Whether your organisation is a benevolent welcoming democracy or a brutal autocracy, you don’t want a new recruit who doesn’t gel with the people, culture, and cause. The stakes are particularly high in EVE Online, given the risk of betrayal. How do you know if a would-be corpmate shares your lofty ideals? If they’ll get along with their colleagues? And that they’re not a mole working for your rivals?
“One thing is for certain when you join Fun Inc / Even Better With Friends, there is no trial by fire!”
“While many pilots have stayed with us for our entire history or for years at a time, many more have moved on to become leaders and exceptional pilots all across New Eden. And we take a great deal of pride in their accomplishments and the standards they help set wherever they go and under whomever’s flag they fly.”
“If you have the passion to become a pirate and the skills needed to do so, then you are welcome to join […] New players either thrive as part of our group or they do not. We are not a teaching institution, but we are willing to teach if you are willing to learn. We are not here to give out ISK or free ships, but there are always those who will help if you need it.
“Piracy is a cauldron. If you can survive and thrive within that cauldron, then you have what it takes to fly with us and ‘yarrr’ among the stars. (Oh, I like that, I just made that up.)”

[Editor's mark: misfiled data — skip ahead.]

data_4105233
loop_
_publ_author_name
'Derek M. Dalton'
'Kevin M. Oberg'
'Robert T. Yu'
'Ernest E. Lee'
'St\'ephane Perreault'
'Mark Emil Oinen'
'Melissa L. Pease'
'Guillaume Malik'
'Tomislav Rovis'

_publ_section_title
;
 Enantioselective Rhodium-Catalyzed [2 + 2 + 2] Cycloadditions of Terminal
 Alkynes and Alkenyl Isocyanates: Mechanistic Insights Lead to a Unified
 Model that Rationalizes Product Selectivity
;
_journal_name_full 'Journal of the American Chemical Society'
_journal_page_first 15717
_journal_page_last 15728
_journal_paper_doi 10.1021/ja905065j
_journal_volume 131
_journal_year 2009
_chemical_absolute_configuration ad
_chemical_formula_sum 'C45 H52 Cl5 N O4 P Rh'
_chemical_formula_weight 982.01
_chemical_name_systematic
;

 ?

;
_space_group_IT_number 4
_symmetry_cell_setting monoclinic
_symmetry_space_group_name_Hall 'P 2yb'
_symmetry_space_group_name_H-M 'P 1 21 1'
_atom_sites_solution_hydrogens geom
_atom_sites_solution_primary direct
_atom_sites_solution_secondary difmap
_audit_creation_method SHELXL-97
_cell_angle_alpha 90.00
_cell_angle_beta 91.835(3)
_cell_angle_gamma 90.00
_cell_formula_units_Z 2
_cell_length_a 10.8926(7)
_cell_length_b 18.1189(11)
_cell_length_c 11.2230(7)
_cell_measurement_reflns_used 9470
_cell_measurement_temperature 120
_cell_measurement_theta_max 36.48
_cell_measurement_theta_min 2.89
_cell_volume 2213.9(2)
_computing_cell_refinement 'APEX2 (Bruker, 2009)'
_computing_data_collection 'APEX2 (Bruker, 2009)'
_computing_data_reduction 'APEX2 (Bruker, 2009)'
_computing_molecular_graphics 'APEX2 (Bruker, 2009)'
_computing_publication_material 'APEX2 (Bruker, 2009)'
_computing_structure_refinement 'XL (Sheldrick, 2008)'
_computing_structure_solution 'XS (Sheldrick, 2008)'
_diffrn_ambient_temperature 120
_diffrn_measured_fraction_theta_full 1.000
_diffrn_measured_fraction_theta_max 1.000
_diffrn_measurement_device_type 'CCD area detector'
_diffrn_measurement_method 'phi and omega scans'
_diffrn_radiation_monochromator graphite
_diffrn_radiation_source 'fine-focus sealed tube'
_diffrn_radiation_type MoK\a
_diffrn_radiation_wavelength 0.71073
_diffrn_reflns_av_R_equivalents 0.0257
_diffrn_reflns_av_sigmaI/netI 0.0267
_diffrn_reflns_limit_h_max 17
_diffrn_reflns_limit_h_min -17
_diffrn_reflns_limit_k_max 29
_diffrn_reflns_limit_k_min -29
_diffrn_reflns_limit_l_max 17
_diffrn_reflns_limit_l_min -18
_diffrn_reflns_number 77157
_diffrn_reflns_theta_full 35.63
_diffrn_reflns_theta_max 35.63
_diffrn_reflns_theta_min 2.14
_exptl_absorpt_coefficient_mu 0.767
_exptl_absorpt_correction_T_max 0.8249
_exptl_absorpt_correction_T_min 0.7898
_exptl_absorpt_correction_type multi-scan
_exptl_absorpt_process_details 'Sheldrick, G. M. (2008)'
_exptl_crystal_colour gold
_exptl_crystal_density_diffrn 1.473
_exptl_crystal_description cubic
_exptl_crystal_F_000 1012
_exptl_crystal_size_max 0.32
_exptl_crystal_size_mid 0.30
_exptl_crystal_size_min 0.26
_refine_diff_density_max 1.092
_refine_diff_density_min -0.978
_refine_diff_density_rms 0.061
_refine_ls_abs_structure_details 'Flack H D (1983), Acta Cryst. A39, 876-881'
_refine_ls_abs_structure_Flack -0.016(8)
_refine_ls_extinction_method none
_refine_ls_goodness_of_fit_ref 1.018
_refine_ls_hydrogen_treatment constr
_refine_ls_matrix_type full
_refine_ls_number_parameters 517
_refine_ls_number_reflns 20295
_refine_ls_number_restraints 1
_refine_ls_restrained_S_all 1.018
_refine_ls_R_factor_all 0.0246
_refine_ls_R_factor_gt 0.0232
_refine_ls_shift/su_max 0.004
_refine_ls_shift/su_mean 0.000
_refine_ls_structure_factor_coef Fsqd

Next, they need to have some common sense: “They have to be able to click on a Discord link, read, understand the basic instructions on the form, and then fill it out. You’d be surprised how many fail even that.”
The next step looks to the recruits’ actual answers: “The test is about small-gang PvP and fitting theory. People need to have a decent grasp of what makes a well-composed ship. If that baseline can’t be met, there will be annoying situations in the future.”
Finally, if they’ve proven themselves in the theory test, it’s onto the practical: “If their answers are decent, you invite them to roam with you for an evening to see how they fulfil their role. Are they getting lost all the time? Do they know what to do on grid?”
With each corporation taking radically different approaches to recruitment and leadership, nervous recruits should seemingly stop worrying about whether they suit the corp, but rather if the corp suits them. To coin a phrase, it’s not if the horse is a good fit for the shoe, but if the shoe is a good fit for the horse.